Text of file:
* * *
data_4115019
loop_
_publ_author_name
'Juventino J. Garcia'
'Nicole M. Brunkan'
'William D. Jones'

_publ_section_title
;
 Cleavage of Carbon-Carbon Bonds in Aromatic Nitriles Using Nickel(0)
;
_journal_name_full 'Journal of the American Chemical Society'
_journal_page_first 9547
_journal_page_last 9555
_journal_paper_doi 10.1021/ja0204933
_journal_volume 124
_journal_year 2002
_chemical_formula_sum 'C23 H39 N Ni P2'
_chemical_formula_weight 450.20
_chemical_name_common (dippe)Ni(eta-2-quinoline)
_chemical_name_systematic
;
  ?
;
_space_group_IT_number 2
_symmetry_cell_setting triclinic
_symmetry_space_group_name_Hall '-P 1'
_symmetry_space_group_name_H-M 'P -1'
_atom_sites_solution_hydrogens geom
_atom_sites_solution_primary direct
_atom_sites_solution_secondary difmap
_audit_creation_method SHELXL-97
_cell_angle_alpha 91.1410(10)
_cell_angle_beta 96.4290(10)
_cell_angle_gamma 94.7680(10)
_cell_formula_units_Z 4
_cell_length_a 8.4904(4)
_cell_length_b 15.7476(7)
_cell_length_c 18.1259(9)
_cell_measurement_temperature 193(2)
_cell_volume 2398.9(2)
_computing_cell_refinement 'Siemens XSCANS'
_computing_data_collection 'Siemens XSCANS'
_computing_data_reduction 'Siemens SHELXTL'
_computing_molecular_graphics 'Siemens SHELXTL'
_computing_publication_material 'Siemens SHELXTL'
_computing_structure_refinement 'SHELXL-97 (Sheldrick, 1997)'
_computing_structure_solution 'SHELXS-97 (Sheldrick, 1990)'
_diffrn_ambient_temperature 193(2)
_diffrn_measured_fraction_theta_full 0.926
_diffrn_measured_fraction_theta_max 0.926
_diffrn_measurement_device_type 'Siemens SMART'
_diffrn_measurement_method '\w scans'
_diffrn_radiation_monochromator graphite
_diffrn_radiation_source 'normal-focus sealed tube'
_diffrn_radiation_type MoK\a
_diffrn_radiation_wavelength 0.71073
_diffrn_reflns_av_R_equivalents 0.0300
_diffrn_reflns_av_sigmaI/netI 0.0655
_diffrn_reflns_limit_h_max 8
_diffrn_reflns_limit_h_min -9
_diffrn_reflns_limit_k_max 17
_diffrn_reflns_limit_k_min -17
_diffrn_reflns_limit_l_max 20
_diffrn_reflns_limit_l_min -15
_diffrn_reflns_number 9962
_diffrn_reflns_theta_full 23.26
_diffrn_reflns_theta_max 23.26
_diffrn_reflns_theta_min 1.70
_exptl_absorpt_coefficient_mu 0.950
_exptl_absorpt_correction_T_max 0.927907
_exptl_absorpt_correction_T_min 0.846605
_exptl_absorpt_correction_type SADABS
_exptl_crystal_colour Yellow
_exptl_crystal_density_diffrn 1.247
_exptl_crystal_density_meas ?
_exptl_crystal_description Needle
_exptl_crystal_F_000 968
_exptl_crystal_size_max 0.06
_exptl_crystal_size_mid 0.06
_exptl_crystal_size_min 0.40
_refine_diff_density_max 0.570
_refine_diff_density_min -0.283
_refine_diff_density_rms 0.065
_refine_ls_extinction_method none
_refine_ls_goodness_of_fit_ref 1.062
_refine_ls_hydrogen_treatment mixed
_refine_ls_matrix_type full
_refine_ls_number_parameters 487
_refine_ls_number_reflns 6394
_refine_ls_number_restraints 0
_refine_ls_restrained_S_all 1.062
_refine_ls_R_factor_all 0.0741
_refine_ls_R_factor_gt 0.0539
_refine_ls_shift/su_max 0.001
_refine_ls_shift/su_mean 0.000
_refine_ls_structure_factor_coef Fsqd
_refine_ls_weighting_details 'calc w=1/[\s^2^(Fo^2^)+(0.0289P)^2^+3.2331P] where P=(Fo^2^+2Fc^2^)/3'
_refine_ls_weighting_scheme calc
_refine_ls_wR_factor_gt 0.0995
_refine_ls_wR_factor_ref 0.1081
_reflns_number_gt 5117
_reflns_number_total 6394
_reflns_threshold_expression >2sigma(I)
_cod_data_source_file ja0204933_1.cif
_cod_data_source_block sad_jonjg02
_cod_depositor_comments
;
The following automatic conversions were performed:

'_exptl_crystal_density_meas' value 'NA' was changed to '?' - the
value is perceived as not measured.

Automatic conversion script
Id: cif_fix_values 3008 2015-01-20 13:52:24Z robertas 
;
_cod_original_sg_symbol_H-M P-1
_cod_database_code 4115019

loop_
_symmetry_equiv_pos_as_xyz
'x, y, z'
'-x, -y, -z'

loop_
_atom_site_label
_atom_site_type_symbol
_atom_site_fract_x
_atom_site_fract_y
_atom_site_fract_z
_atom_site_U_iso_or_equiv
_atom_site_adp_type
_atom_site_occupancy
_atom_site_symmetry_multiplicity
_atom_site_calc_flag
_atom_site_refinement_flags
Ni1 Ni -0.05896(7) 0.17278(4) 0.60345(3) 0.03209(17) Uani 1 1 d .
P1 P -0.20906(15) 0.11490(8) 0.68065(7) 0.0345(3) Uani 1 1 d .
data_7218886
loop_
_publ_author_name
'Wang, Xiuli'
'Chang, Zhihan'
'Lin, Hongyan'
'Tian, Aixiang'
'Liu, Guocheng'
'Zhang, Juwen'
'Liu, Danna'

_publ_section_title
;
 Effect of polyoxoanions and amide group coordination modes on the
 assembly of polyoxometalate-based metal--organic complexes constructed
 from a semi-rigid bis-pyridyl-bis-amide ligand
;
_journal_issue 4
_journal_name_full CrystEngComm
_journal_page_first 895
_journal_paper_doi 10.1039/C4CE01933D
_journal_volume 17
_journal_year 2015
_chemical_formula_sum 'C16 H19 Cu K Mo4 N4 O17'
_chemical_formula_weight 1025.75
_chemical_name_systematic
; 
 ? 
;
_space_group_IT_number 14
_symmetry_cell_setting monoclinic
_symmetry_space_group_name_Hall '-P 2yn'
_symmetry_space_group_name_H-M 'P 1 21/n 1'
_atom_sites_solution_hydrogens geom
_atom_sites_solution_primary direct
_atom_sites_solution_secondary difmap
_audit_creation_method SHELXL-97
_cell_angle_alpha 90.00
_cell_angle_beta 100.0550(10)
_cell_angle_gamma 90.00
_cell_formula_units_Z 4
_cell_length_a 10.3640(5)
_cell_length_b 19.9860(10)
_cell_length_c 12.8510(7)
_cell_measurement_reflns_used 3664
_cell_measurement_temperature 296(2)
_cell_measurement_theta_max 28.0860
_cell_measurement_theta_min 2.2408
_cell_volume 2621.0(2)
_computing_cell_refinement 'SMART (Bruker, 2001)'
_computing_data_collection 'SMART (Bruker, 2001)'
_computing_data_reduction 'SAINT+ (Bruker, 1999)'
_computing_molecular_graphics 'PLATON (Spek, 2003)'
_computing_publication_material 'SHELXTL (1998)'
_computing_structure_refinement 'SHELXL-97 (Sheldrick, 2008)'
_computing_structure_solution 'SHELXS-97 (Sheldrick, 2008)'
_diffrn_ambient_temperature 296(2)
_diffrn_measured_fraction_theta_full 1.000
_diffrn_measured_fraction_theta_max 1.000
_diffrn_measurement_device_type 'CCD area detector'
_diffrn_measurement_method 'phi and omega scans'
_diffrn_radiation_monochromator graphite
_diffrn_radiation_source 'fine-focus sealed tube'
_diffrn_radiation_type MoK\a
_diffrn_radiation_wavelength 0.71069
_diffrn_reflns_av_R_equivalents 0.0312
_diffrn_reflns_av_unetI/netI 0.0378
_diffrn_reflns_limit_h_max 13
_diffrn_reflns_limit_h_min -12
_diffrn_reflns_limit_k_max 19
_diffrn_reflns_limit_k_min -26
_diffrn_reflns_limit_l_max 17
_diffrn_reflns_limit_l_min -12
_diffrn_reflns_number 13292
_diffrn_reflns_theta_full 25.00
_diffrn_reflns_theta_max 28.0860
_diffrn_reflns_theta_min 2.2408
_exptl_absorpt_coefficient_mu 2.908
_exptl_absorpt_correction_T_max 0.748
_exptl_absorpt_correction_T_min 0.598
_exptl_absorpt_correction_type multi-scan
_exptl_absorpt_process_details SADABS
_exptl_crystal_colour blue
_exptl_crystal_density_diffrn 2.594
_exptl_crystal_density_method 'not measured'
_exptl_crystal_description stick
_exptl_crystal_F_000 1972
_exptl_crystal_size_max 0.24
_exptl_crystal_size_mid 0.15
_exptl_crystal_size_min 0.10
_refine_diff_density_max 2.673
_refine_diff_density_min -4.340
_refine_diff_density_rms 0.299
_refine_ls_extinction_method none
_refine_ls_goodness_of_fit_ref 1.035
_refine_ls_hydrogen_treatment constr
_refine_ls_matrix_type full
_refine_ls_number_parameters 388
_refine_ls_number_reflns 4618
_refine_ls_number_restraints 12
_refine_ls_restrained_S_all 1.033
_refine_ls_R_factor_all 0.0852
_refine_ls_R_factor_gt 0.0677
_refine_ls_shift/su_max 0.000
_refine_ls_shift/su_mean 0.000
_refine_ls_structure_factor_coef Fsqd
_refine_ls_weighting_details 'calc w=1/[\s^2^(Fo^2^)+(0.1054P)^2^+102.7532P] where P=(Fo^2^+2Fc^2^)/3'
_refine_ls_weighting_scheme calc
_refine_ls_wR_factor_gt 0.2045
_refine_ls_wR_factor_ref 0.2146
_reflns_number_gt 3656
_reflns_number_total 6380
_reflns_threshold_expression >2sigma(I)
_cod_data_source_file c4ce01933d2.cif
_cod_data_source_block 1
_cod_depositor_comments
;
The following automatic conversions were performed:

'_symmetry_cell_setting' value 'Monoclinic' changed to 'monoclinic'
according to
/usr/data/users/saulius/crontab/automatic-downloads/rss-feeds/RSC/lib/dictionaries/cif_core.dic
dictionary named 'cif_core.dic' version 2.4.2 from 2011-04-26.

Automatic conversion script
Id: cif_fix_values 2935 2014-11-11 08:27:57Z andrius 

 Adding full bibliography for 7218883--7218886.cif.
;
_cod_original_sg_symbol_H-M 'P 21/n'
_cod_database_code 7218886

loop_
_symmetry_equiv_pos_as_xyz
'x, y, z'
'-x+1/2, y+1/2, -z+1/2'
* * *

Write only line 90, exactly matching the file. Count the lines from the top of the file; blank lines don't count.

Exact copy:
_refine_ls_number_restraints 0